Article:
But as the Internet emerged as a dominant force over the last decade, Magnum was slow to embrace change, leaving its future and role in the photography business in doubt.
"I think it's fair to say that Magnum was still functioning on a dying business model," said Mark Lubell, director of Magnum's New York office. "There were fractious debates inside of Magnum about where the agency should be going."
But Lubell believes Magnum Photos Inc. is finally starting to find its focus. Lubell has embarked on an ambitious turnaround since taking over in 2004, despite having a limited photography resume.
He updated Magnum's business roadmap, and has launched an effort to sell more pictures online while cutting costs and the agency's longtime dependence on selling photos to primarily newspapers and magazines. Those licensing fees have been instrumental in keeping Magnum afloat.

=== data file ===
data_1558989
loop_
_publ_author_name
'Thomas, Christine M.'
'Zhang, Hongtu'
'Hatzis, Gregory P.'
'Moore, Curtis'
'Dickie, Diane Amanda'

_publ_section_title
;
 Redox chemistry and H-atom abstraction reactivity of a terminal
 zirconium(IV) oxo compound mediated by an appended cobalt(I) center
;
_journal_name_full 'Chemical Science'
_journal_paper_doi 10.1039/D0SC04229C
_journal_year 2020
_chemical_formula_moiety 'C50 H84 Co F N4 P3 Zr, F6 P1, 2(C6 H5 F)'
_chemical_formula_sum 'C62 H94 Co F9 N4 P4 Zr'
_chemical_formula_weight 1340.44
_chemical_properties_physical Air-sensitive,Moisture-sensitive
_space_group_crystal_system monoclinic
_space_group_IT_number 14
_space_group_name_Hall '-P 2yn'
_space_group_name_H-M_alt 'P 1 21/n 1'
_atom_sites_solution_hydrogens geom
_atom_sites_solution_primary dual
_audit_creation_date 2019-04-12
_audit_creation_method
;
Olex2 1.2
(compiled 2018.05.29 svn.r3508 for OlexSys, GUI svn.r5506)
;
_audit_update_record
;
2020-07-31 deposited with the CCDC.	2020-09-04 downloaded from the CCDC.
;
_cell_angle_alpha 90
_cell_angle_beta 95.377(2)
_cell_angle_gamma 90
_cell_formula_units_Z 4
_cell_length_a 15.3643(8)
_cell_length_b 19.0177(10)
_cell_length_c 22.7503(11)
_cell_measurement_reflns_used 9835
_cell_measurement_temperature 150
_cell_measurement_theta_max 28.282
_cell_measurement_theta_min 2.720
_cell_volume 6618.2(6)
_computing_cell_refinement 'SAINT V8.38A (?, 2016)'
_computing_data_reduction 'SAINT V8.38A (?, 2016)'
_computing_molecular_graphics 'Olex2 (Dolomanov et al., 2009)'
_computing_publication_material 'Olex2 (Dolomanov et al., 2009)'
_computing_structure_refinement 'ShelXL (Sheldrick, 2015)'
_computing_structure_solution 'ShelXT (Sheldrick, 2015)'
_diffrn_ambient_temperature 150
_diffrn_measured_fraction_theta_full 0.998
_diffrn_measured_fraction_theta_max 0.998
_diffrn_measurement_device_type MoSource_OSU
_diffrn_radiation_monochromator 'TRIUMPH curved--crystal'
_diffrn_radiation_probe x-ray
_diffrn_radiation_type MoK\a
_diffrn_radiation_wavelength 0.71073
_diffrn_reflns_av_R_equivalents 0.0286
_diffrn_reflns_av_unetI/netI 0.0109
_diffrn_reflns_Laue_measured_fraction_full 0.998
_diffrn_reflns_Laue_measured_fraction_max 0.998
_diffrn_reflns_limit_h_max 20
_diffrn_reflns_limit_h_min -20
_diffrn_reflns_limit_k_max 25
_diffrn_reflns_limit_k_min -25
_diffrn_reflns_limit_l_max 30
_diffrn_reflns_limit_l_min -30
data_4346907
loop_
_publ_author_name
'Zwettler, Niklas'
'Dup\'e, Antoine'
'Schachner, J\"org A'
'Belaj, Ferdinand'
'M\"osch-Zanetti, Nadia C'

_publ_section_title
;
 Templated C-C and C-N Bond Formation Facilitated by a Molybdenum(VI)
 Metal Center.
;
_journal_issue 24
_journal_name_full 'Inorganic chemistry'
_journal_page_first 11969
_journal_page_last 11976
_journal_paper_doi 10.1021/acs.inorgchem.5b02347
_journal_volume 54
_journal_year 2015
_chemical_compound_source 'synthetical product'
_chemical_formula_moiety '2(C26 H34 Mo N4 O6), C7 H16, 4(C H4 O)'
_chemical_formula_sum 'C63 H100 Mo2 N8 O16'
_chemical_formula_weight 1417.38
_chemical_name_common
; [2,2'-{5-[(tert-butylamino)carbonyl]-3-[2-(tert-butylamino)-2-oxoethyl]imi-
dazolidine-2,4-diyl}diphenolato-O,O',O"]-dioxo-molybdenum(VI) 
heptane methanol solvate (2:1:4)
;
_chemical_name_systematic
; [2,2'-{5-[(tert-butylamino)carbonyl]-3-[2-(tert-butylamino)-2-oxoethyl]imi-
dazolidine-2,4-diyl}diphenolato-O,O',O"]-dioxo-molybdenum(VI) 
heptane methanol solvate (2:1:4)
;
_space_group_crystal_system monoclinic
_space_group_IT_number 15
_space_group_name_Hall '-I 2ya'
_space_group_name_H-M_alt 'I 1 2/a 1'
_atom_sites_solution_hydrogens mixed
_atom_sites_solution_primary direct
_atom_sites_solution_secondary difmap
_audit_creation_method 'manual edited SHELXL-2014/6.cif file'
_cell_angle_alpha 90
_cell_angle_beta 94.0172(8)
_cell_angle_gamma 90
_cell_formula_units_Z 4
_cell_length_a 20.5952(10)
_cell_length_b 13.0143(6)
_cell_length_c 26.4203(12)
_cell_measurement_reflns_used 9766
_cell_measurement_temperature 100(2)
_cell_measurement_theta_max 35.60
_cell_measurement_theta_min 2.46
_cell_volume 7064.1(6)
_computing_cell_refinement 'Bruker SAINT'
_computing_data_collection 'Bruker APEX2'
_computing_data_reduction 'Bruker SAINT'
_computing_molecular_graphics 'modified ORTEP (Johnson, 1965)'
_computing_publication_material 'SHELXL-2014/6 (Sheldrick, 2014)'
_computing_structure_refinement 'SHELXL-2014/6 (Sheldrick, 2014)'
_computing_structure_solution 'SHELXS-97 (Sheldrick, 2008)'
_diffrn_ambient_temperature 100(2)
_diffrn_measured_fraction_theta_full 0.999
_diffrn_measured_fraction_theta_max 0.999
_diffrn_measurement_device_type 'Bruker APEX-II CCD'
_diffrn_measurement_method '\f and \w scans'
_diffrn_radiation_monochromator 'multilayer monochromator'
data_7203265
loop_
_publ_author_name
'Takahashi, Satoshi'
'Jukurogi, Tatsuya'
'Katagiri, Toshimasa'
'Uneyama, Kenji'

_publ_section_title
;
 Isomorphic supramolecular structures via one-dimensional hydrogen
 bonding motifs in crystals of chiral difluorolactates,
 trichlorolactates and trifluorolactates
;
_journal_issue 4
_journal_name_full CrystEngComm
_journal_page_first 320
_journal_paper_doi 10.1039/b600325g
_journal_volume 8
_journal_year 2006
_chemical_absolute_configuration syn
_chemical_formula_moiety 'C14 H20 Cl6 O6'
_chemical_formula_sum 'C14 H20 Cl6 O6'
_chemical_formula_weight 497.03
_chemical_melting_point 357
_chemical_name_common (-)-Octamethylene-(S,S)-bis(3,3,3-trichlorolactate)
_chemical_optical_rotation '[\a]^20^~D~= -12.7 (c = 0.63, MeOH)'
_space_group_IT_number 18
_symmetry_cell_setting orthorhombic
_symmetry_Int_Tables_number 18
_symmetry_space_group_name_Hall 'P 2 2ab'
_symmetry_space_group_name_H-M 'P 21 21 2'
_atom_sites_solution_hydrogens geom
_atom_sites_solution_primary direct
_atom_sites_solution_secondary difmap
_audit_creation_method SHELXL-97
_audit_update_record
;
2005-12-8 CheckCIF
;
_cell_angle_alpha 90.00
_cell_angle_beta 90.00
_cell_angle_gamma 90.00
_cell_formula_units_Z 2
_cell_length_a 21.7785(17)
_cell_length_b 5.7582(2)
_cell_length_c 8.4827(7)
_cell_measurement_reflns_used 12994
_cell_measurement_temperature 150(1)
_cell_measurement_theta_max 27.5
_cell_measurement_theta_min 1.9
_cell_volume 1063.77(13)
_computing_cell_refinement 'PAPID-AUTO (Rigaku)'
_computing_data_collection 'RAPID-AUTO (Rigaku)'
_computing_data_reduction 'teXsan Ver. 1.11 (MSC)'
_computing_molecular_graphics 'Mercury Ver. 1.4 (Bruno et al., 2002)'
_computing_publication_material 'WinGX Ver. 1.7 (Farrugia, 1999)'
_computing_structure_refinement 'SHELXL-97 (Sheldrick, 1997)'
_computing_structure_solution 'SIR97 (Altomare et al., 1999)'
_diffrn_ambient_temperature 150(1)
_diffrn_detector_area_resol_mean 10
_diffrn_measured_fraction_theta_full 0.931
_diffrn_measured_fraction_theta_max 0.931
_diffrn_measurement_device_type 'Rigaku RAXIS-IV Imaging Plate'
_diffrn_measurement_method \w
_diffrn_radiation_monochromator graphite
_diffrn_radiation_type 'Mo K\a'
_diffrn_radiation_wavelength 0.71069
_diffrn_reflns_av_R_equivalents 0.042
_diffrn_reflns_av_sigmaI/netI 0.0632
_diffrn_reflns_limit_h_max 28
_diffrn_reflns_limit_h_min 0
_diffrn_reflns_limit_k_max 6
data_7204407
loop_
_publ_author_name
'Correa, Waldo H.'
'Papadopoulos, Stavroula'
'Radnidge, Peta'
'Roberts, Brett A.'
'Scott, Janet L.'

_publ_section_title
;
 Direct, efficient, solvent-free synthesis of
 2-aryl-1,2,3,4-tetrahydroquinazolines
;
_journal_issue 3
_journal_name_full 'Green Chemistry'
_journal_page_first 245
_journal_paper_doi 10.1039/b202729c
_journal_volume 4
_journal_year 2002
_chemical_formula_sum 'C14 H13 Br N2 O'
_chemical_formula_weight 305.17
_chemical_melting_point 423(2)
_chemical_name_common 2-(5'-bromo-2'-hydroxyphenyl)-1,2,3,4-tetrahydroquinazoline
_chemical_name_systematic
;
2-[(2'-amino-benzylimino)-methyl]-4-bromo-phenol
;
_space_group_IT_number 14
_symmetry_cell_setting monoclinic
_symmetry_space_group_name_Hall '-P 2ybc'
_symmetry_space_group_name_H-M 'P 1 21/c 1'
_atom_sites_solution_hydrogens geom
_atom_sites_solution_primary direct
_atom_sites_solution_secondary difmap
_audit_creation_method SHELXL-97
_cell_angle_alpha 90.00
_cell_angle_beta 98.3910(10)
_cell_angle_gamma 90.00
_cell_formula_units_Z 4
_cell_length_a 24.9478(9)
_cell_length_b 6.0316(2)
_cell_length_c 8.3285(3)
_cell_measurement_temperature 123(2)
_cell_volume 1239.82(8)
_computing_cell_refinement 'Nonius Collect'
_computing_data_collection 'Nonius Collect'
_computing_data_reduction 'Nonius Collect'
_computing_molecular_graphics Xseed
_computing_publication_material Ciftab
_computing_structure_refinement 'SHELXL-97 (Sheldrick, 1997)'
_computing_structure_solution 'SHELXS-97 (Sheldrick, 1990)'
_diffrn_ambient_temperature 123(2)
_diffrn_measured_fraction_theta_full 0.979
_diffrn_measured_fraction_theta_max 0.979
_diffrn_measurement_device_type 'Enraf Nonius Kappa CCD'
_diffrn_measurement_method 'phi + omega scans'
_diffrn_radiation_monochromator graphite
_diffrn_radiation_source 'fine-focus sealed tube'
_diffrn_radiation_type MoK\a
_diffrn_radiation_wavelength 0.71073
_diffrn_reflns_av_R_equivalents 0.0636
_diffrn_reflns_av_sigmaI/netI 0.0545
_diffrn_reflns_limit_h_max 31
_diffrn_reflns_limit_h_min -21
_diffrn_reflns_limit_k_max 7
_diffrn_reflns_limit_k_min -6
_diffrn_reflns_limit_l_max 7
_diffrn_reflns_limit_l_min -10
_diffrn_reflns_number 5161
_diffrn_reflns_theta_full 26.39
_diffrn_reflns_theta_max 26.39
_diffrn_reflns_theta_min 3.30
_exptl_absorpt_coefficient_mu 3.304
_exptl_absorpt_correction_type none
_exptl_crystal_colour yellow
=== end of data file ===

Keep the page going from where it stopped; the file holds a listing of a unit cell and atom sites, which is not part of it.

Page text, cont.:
Magnum, which currently represents 60 photographers and 10 estates and has four offices around the world with 93 employees, is on track to make money this year, Lubell says.
Every year, agency members review the portfolios of aspiring Magnum photographers and those who pass muster are invited to become nominees. If they continue doing high-level work, they can eventually become associates and ultimately full-fledged members.
The agency essentially acts as the agent for Magnum photographers, getting a fee from each assignment generated - mostly from magazines but also from corporate clients. Magnum also has a publishing division. The photographers own Magnum and control its fate.
Arguably the most famous photo agency in the world, Magnum was founded in 1947 by such giants as Robert Capa and Henri Cartier-Bresson to protect the lucrative copyrights to their pictures, the AP reports.
Magnum photographers distinguished themselves not only using their cameras but also their courage. Three of Magnum's photographers, including founders Capa and David Seymour, were killed while on assignment.
War, though, was not the only story Magnum shooters covered. They have captured indelible moments like Dennis Stock's 1955 picture of James Dean in Times Square and Steve McCurry's 1985 portrait of a young Afghan refugee that landed on the cover of National Geographic.
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